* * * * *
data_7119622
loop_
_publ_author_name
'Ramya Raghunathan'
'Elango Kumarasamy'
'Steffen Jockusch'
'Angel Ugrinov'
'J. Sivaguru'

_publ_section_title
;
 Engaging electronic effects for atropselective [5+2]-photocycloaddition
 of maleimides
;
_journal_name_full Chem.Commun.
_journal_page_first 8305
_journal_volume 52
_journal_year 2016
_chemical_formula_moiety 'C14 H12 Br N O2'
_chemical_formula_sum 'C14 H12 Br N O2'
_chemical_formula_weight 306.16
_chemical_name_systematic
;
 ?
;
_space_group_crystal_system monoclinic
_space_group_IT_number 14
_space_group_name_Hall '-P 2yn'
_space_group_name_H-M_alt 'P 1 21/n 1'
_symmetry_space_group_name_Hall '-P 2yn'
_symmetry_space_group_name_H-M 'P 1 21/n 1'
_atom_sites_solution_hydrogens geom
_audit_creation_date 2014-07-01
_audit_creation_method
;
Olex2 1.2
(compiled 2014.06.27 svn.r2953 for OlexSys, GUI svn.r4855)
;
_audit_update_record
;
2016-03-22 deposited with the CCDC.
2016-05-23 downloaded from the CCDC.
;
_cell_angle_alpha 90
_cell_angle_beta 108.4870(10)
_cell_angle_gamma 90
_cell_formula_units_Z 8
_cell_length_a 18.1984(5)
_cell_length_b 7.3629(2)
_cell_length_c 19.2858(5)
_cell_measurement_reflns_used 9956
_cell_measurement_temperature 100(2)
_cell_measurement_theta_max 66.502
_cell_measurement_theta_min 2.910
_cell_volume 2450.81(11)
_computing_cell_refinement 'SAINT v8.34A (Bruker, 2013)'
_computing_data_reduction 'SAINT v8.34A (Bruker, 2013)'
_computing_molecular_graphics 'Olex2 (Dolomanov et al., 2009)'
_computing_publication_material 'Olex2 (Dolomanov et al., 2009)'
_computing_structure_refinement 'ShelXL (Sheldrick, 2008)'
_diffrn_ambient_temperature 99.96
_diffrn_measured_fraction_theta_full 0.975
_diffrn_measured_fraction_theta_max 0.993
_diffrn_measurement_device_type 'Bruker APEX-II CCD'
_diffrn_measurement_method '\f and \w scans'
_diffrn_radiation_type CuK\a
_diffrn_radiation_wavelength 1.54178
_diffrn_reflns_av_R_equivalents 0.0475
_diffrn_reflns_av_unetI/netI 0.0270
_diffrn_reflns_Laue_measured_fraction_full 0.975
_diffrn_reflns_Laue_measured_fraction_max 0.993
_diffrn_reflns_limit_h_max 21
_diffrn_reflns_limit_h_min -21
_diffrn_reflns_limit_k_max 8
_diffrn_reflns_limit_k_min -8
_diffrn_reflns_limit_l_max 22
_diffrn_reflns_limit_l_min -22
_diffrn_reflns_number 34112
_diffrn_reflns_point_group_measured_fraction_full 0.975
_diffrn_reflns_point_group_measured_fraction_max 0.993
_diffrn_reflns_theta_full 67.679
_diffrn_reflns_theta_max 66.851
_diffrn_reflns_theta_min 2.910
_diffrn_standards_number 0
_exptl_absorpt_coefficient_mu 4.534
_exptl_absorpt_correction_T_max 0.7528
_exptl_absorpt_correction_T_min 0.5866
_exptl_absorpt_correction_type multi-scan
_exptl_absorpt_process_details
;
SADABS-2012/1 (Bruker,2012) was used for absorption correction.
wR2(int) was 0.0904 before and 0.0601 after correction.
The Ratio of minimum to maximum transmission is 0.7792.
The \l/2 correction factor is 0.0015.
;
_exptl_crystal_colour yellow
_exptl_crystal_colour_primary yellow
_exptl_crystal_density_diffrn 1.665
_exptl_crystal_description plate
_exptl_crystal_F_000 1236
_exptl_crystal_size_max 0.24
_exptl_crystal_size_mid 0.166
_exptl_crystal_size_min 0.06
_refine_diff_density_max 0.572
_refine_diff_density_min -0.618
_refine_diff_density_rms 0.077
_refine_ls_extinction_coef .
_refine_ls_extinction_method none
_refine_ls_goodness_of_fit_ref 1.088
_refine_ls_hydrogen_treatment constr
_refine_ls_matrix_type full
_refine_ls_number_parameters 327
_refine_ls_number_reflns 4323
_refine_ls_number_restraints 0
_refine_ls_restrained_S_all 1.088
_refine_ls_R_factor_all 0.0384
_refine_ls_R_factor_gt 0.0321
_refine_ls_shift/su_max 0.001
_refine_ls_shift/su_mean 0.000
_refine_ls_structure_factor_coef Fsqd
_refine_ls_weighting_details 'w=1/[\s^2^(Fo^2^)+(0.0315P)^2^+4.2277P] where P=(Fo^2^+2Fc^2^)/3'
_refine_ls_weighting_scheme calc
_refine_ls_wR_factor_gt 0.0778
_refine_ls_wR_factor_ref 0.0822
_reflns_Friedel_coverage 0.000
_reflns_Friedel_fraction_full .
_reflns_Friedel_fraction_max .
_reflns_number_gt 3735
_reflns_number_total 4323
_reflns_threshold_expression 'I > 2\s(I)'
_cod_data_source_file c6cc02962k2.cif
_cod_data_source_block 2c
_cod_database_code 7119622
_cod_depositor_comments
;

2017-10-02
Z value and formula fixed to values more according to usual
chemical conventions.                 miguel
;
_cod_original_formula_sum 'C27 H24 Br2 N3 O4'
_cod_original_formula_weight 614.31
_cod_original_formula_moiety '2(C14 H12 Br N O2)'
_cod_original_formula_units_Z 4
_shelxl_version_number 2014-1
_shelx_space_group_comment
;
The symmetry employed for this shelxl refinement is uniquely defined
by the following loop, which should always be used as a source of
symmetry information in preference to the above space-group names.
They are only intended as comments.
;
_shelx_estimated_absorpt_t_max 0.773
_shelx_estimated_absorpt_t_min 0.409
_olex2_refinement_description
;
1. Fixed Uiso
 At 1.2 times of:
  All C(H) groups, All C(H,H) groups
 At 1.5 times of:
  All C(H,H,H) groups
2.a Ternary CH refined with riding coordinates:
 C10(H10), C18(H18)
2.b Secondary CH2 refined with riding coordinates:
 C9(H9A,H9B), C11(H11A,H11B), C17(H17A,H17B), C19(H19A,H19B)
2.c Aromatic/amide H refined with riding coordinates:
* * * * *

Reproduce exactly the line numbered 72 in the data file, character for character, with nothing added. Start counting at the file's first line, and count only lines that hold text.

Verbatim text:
_diffrn_reflns_limit_h_min -21